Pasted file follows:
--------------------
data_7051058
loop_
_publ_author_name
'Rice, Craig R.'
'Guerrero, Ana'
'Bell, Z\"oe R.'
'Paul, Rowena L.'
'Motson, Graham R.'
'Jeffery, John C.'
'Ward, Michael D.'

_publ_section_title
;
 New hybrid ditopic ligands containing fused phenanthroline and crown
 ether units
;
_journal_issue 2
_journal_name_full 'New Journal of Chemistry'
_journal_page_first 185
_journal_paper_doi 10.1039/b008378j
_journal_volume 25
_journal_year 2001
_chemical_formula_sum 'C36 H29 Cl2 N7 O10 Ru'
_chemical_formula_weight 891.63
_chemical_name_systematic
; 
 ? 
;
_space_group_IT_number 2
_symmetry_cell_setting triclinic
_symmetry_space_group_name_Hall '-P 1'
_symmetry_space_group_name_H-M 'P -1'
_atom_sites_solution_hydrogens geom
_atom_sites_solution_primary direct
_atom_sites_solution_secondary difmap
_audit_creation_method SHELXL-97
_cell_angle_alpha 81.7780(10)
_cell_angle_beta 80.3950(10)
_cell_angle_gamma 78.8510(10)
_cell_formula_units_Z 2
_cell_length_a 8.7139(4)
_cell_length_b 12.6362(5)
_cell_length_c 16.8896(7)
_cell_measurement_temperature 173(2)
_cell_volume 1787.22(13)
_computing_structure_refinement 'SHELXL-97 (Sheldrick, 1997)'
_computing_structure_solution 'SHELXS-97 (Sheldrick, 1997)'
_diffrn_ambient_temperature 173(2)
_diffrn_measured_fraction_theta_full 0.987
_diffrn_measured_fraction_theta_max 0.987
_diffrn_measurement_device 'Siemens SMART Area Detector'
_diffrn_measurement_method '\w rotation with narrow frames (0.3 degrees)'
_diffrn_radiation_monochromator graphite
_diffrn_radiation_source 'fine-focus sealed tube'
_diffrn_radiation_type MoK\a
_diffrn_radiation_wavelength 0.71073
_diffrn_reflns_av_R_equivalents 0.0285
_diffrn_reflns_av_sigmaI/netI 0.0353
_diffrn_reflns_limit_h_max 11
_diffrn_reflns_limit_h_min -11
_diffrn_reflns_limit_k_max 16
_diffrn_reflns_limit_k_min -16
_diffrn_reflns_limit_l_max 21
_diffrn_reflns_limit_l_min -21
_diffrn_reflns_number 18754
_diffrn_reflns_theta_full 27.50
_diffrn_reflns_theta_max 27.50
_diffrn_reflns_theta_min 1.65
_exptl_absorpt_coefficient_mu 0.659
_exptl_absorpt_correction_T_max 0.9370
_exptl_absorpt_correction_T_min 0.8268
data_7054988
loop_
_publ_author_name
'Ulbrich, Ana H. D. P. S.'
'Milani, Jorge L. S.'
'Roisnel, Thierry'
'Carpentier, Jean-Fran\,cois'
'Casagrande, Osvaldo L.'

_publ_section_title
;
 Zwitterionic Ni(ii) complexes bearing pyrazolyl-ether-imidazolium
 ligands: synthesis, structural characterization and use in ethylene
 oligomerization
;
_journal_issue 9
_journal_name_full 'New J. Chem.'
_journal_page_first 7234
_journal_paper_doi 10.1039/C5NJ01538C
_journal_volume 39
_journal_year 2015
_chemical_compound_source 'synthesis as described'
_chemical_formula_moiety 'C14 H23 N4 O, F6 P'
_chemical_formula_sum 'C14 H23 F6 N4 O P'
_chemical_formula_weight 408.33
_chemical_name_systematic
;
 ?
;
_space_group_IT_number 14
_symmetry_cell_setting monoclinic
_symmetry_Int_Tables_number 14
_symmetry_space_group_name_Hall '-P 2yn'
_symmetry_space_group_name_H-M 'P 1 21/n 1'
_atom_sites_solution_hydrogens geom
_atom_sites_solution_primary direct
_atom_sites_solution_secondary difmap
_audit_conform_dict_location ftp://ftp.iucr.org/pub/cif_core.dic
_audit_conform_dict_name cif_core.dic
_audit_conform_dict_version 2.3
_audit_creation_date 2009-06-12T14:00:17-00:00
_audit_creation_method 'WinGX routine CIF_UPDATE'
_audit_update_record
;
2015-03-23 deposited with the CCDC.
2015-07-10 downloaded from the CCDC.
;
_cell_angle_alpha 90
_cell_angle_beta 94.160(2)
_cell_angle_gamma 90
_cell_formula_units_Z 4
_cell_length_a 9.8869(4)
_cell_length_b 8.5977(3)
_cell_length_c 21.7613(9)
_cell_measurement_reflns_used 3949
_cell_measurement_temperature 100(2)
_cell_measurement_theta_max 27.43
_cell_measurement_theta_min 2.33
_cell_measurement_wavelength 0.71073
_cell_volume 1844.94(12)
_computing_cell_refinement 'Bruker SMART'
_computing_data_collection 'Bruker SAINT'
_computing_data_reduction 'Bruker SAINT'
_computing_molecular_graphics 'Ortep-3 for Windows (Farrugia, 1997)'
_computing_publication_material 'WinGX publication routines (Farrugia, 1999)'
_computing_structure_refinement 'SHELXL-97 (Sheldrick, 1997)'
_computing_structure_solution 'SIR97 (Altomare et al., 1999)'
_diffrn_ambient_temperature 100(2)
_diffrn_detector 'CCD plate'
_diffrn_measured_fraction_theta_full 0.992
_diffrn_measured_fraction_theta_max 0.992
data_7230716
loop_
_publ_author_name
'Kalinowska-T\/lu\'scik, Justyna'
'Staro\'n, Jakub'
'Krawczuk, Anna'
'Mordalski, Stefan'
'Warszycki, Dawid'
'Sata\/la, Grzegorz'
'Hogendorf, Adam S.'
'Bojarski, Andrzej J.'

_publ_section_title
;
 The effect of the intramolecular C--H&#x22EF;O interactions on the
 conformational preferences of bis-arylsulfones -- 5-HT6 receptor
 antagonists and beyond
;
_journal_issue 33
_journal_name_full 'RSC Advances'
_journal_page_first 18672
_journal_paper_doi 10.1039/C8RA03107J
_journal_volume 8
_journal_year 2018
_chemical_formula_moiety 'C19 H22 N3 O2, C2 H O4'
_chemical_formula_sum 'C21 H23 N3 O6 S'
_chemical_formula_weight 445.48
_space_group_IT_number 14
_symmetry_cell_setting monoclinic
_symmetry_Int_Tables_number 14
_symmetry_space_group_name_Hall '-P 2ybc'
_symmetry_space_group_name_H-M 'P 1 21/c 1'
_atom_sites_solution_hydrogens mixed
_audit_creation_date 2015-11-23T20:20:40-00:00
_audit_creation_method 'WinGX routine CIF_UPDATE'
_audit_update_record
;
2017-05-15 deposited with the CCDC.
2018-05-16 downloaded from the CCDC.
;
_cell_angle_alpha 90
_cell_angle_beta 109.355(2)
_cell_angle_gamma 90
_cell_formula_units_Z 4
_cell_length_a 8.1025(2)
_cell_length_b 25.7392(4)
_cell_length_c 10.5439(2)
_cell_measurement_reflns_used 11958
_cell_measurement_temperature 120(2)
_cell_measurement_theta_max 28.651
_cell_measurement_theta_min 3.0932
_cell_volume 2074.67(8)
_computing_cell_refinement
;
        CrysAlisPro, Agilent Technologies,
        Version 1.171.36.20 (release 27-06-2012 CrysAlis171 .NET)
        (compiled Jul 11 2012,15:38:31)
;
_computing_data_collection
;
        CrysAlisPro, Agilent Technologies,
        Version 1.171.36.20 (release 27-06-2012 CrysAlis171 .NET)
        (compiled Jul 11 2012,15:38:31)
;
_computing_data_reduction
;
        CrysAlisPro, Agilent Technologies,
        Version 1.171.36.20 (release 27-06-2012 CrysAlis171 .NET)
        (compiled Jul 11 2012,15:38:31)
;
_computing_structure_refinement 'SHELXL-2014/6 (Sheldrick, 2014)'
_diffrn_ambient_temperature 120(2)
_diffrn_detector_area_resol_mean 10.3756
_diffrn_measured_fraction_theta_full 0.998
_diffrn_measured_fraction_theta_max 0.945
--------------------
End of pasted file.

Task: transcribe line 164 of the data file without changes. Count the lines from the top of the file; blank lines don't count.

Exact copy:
_chemical_formula_moiety 'C19 H22 N3 O2, C2 H O4'